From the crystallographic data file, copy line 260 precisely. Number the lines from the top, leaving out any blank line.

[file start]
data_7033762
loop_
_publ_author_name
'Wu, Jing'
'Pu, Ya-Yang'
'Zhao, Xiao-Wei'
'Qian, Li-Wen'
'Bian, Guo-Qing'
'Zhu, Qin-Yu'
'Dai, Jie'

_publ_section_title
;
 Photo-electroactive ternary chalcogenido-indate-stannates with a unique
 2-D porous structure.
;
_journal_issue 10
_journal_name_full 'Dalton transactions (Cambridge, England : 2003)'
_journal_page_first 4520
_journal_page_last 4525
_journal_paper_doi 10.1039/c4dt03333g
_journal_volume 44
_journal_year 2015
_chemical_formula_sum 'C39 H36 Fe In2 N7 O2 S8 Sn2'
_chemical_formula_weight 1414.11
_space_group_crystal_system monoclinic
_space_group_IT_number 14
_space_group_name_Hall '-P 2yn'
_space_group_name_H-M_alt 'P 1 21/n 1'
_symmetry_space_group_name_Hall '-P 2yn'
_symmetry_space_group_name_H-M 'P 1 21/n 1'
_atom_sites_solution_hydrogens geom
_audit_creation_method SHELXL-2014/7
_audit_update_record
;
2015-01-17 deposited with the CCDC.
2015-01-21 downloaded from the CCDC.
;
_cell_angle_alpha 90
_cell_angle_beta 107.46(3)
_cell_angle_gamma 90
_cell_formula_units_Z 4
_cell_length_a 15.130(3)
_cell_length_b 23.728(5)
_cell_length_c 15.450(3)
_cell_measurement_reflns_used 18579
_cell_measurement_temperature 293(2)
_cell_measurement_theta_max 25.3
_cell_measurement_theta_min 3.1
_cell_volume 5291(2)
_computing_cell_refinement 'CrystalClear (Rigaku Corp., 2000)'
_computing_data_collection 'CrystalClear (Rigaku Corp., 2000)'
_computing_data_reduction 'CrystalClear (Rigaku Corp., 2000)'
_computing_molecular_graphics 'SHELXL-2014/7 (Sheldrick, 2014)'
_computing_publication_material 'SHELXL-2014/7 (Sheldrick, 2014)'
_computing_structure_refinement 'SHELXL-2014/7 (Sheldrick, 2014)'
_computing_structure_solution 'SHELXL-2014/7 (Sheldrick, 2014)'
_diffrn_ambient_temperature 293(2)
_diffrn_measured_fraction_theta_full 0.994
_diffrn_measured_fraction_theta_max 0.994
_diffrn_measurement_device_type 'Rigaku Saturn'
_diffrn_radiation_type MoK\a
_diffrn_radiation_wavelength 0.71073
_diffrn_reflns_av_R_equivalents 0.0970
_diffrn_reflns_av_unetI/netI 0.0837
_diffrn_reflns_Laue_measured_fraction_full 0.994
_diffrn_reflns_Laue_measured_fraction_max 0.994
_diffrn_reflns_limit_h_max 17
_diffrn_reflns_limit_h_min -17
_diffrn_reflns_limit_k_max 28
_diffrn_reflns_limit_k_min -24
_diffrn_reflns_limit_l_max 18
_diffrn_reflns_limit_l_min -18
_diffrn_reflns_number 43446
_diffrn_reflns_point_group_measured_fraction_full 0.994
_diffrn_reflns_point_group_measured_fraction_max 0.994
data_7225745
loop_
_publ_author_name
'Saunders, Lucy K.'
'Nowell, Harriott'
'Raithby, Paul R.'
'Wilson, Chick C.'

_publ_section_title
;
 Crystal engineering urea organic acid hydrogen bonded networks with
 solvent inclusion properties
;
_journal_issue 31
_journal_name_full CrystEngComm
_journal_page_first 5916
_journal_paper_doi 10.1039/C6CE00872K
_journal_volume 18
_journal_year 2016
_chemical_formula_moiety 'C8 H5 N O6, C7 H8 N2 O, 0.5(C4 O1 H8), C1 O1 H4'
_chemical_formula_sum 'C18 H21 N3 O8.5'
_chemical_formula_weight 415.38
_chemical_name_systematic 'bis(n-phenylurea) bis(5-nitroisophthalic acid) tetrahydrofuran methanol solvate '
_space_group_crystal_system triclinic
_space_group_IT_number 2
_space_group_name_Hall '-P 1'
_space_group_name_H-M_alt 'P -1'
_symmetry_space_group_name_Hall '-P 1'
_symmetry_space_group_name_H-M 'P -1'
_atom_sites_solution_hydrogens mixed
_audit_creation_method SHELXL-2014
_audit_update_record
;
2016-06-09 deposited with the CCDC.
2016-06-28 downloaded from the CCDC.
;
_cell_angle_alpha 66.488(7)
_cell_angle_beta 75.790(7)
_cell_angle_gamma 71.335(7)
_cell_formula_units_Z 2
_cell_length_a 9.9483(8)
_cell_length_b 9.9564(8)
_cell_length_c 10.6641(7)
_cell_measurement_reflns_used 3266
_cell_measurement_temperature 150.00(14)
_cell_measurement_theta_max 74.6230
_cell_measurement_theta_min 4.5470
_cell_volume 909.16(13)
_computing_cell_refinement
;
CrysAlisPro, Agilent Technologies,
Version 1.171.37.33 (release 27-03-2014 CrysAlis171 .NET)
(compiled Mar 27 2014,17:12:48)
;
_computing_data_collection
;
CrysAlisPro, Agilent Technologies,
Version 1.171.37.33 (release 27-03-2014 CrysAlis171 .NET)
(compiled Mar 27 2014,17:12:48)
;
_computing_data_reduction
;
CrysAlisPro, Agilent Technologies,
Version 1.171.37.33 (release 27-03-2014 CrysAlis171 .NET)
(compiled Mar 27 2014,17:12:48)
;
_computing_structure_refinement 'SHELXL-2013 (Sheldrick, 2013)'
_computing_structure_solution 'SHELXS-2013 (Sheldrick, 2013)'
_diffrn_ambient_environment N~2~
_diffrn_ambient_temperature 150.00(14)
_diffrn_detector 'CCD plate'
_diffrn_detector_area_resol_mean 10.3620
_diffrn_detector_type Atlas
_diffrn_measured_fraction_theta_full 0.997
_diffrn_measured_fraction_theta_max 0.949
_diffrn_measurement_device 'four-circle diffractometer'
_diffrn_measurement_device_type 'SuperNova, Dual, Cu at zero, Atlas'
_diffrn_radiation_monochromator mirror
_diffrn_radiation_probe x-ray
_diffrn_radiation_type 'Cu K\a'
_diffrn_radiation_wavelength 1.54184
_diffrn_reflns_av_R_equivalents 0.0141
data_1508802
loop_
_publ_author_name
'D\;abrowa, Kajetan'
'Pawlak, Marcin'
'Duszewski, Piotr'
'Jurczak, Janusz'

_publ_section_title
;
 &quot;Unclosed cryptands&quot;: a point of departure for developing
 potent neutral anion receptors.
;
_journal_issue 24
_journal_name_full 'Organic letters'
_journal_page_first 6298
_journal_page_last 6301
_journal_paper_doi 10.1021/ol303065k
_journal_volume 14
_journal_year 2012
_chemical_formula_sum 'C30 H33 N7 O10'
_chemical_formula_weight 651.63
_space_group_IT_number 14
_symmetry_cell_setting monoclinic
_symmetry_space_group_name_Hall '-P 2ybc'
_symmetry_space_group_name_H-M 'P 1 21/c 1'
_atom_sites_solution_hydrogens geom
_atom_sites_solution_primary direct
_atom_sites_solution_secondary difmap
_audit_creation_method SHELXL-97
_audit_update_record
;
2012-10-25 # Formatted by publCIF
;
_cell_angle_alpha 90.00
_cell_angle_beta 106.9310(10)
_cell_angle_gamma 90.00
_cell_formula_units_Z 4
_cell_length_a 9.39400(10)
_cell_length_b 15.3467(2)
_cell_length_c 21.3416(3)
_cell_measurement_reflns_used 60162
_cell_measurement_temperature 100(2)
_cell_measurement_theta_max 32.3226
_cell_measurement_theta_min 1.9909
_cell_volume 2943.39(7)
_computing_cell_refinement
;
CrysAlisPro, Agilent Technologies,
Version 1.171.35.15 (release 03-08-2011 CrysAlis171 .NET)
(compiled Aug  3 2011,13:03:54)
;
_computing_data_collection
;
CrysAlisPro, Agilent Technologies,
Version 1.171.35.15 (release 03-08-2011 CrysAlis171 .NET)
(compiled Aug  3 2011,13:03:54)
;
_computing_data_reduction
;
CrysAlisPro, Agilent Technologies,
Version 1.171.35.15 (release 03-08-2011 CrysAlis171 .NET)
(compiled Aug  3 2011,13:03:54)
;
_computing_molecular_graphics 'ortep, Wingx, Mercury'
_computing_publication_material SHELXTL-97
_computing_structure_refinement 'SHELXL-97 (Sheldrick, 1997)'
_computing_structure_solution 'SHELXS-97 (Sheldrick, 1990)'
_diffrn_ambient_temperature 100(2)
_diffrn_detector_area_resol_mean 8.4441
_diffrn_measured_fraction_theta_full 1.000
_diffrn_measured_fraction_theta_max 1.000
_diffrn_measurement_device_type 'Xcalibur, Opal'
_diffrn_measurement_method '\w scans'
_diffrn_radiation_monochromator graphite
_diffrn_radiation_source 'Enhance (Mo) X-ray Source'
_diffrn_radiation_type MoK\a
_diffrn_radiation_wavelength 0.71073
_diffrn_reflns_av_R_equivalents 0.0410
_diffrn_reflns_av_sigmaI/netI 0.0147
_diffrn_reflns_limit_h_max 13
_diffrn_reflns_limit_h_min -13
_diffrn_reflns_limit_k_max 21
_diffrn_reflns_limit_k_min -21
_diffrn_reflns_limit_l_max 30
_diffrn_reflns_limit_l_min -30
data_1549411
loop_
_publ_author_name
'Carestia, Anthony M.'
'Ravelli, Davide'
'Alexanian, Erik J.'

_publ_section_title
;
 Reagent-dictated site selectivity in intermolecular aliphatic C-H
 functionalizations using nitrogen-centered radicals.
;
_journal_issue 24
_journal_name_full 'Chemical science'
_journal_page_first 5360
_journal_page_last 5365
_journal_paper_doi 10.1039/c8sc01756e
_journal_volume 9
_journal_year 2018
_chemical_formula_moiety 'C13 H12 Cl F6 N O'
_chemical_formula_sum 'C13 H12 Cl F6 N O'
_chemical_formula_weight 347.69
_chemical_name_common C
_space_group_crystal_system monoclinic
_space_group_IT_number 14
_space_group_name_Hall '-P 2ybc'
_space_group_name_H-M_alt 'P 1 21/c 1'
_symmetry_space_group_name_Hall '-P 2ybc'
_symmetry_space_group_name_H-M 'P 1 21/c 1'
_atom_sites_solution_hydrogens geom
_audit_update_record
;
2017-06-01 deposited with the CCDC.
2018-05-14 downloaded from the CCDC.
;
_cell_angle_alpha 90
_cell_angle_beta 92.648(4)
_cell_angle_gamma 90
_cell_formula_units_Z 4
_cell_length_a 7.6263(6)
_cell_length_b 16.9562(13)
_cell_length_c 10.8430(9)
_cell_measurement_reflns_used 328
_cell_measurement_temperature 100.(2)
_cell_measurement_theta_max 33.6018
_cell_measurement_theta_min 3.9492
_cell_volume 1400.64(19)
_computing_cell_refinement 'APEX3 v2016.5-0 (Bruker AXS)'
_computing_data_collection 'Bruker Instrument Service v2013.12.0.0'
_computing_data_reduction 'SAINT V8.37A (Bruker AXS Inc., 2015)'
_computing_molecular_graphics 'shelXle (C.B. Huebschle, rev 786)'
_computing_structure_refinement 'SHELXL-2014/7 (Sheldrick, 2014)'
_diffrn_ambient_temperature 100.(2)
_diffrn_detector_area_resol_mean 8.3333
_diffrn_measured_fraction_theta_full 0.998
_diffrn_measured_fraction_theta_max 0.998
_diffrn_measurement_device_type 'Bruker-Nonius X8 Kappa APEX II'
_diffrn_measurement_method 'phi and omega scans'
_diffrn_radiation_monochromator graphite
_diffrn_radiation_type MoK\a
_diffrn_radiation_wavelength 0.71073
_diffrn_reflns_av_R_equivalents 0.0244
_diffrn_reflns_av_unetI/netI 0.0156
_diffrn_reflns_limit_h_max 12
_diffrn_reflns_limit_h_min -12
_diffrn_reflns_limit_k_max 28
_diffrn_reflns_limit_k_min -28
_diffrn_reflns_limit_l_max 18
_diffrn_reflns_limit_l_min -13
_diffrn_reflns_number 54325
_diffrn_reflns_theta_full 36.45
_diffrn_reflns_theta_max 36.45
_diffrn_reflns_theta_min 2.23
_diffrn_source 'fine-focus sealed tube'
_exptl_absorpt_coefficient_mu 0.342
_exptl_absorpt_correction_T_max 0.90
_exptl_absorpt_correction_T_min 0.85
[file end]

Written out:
_chemical_formula_moiety 'C13 H12 Cl F6 N O'